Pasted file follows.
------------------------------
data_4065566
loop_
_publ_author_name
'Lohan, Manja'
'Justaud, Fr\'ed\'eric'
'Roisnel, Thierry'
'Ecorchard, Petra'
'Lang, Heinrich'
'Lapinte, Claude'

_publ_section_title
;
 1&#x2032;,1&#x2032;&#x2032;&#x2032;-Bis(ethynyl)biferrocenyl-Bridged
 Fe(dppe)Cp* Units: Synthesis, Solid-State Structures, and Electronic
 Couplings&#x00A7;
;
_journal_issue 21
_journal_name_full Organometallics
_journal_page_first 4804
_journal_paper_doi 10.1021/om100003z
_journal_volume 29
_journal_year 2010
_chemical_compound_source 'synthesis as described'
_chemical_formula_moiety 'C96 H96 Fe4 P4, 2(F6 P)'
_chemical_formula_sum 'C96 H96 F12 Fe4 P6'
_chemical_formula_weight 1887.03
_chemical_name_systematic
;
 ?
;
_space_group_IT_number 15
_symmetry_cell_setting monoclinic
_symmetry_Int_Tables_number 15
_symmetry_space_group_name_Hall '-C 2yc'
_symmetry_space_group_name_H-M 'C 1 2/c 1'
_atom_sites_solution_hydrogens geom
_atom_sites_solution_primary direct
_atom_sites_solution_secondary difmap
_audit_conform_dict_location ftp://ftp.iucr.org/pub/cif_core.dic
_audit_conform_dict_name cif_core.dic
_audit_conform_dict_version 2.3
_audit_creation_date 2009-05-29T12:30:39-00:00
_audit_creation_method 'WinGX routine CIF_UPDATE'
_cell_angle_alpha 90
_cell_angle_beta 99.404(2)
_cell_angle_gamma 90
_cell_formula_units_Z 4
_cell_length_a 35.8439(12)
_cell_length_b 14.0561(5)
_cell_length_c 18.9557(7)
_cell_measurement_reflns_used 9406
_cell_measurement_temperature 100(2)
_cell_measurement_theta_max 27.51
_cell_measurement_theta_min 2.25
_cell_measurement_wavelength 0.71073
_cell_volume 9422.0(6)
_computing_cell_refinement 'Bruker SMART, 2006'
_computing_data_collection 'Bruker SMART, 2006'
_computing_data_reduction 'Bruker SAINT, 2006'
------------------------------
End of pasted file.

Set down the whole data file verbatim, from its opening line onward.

data_4065566
loop_
_publ_author_name
'Lohan, Manja'
'Justaud, Fr\'ed\'eric'
'Roisnel, Thierry'
'Ecorchard, Petra'
'Lang, Heinrich'
'Lapinte, Claude'

_publ_section_title
;
 1&#x2032;,1&#x2032;&#x2032;&#x2032;-Bis(ethynyl)biferrocenyl-Bridged
 Fe(dppe)Cp* Units: Synthesis, Solid-State Structures, and Electronic
 Couplings&#x00A7;
;
_journal_issue 21
_journal_name_full Organometallics
_journal_page_first 4804
_journal_paper_doi 10.1021/om100003z
_journal_volume 29
_journal_year 2010
_chemical_compound_source 'synthesis as described'
_chemical_formula_moiety 'C96 H96 Fe4 P4, 2(F6 P)'
_chemical_formula_sum 'C96 H96 F12 Fe4 P6'
_chemical_formula_weight 1887.03
_chemical_name_systematic
;
 ?
;
_space_group_IT_number 15
_symmetry_cell_setting monoclinic
_symmetry_Int_Tables_number 15
_symmetry_space_group_name_Hall '-C 2yc'
_symmetry_space_group_name_H-M 'C 1 2/c 1'
_atom_sites_solution_hydrogens geom
_atom_sites_solution_primary direct
_atom_sites_solution_secondary difmap
_audit_conform_dict_location ftp://ftp.iucr.org/pub/cif_core.dic
_audit_conform_dict_name cif_core.dic
_audit_conform_dict_version 2.3
_audit_creation_date 2009-05-29T12:30:39-00:00
_audit_creation_method 'WinGX routine CIF_UPDATE'
_cell_angle_alpha 90
_cell_angle_beta 99.404(2)
_cell_angle_gamma 90
_cell_formula_units_Z 4
_cell_length_a 35.8439(12)
_cell_length_b 14.0561(5)
_cell_length_c 18.9557(7)
_cell_measurement_reflns_used 9406
_cell_measurement_temperature 100(2)
_cell_measurement_theta_max 27.51
_cell_measurement_theta_min 2.25
_cell_measurement_wavelength 0.71073
_cell_volume 9422.0(6)
_computing_cell_refinement 'Bruker SMART, 2006'
_computing_data_collection 'Bruker SMART, 2006'
_computing_data_reduction 'Bruker SAINT, 2006'